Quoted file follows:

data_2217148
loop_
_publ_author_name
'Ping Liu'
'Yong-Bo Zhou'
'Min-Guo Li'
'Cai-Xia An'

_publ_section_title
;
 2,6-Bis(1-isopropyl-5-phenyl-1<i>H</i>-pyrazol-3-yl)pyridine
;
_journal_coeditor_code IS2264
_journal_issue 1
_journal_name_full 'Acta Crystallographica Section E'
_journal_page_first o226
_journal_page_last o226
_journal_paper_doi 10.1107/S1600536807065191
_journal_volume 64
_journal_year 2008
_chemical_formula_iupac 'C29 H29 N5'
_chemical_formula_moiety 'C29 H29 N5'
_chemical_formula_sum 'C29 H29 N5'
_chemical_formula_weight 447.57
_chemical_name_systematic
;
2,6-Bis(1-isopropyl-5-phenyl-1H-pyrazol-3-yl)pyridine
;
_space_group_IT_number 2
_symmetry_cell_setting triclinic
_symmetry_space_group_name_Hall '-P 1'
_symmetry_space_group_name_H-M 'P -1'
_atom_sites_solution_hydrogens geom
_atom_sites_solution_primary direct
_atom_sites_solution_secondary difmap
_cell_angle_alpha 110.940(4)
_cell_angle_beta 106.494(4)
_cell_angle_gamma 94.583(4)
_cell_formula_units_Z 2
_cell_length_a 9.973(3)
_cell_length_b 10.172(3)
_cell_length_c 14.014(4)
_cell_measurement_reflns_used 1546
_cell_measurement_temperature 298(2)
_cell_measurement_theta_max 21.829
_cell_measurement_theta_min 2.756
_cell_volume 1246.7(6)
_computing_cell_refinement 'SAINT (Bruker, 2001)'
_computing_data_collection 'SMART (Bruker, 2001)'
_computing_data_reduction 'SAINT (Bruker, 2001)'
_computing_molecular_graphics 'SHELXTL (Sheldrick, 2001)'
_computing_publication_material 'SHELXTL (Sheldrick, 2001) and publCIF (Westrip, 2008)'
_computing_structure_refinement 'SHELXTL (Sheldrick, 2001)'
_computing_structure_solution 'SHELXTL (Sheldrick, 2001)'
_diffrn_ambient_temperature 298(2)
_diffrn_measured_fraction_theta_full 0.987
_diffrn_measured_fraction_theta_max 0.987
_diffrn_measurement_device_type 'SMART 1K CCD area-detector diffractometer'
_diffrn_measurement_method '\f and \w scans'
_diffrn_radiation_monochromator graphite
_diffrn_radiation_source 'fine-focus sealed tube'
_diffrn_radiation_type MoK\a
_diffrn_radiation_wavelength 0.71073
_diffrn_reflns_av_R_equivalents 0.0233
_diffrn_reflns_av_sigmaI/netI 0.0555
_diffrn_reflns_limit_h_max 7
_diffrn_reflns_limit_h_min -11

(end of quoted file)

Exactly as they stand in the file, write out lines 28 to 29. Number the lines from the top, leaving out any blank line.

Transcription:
_space_group_IT_number 2
_symmetry_cell_setting triclinic